Steady progress is boring isn't it?

Updated: Apr 17, 2020

About 6 years ago I got one of those genetic tests done through 23&Me. I needed the results for a presentation I was giving about personal data. In all honesty, it didn’t tell me a great deal that was completely new apart from the fact I am 2% Neanderthal - I assume these are the genes that explain my inability to do DIY because I am rubbish with anything that involves tools.

What the test did show was that I have a predisposition to be a high reactor to physical exercise or by the same token, to a lack of exercise. This confirmed what I had long suspected through my years of yo-yo dieting: I lose weight quickly but put it on just as quickly. So it hasn’t surprised me that in my first four weeks under my new programme I have already lost over 5kg and now weight just under 91kg. I still have 3kg to go to get to my fighting weight. Actually fighting weight wouldn’t be accurate, because 88kg is more like a non-fighting weight/run away weight at my height. Essentially I have always believed I was a skinny bloke hiding in a fat blokes body and I as lose weight you can see this. A bit. In a certain light. With one eye closed.

In any case, the empirical number itself doesn’t matter. It's only there as a guide to prove the diet is working. The thing is, my desire for fast results still leaves me frustrated with this progress. Once you have made up your mind about a training plan and are committed to it, you want the changes to take place faster, but of course, adaptation takes time. Slow adaptation is boring though, most of us want to see big gains.

Managing weight loss is not science: it's pretty simple. You need to be in calorie deficit, burning more calories than you put in. That deficit can be achieved by putting fewer calories in, by burning more of them through increased activity or hopefully through a combination of both.  Personally I have cut out alcohol, chocolate, desserts and managed my portion control. I am training more of course, of which more in a moment. I also take every chance I get to burn extra calories. Seriously, take the stairs, get off one stop early, walk your 10,000 steps. Whatever. Just find a way to burn more.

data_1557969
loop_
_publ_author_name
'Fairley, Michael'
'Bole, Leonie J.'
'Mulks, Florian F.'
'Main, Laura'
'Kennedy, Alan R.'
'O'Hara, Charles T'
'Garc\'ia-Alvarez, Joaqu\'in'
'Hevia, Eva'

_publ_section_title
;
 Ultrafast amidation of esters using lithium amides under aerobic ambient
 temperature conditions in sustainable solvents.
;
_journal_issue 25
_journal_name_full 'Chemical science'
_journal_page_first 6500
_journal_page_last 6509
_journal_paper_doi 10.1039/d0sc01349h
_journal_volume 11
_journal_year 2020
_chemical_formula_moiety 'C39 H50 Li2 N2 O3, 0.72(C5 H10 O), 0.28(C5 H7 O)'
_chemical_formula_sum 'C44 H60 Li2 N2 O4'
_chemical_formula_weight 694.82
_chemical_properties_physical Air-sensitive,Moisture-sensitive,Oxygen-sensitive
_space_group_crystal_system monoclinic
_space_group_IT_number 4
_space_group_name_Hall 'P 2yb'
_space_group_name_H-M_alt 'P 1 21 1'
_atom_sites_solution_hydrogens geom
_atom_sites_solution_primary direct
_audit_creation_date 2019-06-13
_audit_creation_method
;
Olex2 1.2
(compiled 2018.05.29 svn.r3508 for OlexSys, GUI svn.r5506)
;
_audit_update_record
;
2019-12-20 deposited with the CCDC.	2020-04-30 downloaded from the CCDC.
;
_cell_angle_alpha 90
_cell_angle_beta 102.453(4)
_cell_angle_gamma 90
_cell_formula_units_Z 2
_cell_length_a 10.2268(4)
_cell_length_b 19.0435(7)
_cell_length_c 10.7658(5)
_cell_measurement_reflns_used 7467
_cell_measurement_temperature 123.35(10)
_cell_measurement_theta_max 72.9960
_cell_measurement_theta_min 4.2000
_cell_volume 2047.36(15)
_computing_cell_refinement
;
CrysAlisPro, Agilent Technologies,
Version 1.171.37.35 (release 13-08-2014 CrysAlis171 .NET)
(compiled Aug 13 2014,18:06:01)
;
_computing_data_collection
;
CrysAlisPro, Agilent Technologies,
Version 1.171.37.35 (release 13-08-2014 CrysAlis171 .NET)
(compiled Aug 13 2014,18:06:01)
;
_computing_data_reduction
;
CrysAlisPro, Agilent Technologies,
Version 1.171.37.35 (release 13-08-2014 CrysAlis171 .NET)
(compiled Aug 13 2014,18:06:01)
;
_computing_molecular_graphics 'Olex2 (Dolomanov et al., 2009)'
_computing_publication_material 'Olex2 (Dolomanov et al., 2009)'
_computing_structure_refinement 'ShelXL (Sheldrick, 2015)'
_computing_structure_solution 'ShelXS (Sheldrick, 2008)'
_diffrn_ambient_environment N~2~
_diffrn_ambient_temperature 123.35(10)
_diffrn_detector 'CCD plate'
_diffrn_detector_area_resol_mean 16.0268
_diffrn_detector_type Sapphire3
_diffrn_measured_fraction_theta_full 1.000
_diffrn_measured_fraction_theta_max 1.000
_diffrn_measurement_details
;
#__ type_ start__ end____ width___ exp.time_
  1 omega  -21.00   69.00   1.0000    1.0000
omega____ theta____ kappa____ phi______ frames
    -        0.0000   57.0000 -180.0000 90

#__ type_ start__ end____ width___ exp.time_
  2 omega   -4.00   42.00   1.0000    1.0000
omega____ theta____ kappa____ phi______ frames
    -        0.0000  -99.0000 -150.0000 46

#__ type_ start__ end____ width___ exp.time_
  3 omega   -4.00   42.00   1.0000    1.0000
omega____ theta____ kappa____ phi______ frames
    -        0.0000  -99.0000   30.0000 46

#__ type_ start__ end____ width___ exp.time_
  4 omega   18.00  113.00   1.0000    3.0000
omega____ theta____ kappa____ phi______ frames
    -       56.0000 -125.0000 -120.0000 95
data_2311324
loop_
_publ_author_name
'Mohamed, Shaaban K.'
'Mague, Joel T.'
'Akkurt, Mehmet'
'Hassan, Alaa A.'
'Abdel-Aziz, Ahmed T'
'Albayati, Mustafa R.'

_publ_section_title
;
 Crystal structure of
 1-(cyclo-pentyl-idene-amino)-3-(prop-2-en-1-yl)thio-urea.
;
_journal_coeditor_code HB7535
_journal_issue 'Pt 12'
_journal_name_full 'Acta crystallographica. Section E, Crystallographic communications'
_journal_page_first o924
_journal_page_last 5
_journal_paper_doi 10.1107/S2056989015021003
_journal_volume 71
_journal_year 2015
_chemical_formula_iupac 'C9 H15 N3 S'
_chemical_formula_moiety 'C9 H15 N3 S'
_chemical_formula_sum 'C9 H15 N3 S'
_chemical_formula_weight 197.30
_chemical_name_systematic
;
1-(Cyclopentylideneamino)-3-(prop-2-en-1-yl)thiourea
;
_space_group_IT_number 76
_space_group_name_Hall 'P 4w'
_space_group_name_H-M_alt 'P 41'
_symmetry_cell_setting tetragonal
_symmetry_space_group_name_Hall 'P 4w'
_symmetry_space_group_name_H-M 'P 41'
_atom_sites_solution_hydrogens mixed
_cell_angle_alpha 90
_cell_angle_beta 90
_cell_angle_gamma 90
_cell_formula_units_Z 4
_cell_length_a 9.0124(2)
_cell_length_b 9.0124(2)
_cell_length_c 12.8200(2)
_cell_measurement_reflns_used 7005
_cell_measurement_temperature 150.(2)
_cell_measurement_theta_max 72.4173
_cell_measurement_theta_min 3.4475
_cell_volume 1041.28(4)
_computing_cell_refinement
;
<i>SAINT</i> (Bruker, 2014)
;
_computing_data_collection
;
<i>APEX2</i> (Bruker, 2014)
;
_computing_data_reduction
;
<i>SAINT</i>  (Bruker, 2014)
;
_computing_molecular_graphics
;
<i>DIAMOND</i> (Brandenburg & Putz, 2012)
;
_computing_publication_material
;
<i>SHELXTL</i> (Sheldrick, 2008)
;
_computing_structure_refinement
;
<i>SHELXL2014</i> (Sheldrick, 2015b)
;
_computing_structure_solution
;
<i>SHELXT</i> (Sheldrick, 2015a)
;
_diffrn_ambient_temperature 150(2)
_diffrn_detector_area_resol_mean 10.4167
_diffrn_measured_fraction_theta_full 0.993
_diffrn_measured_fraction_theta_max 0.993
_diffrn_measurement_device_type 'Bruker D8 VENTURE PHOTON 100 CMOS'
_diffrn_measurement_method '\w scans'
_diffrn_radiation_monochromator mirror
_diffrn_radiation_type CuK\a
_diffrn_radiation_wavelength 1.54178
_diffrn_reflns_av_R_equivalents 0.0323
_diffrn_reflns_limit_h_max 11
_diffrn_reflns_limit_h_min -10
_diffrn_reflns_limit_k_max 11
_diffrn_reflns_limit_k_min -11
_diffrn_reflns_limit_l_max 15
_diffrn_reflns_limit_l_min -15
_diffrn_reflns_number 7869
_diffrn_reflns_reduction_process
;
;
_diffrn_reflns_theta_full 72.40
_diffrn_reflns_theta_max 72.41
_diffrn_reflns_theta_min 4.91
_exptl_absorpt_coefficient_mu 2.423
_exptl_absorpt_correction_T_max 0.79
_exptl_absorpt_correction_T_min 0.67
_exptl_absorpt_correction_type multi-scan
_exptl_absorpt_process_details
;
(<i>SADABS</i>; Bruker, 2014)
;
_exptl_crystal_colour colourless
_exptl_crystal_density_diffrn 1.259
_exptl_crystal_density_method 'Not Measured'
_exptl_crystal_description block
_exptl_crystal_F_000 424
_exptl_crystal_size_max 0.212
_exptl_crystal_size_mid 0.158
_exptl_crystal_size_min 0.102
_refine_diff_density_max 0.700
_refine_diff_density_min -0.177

Managing nutrition pre, during and post rides is a science though and that’s something I am still working on. My natural approach has been to eat pasta the night before a big ride and then eat when hungry and drink when thirsty on the bike, then eat everything in sight when I get home. Surprise surprise, all of that is wrong. I am trying hard to fuel better and even took the unprecedented step of eating while doing an indoor session last week.

The biggest change I have made is getting a coach, Rob Tottle of Hillside Coaching. No scratch that. The big change is actually listening to what the coach says and then doing it. No, that’s still not true because I have actually been listening to what my coach has told me to do, recording it and not bullshitting about it. Most notably in the past month that has meant working on my core. (Somewhere in the distance I can hear my physio Charlie Ward and my wife shouting “We’ve been telling you this for years” ). Yes, yes it's blindIngly obvious that if I have a stronger core and upper body conditioning that my back is better able to cope with the stresses and strains of cycling and of life in general. Knowing that you should do something is not enough. We all know we shouldn't eat a family sized bag of Kettle crisps on our own, but we do. (No? Just me? OK Move along, nothing to read here).

A bit of psychology.

You could argue that as people we have three basic needs in life;

  • The stuff we WANT, exciting things, fun things, recognition, rewards.

  • The stuff we know we SHOULD do like save money, eat better, drink less alcohol.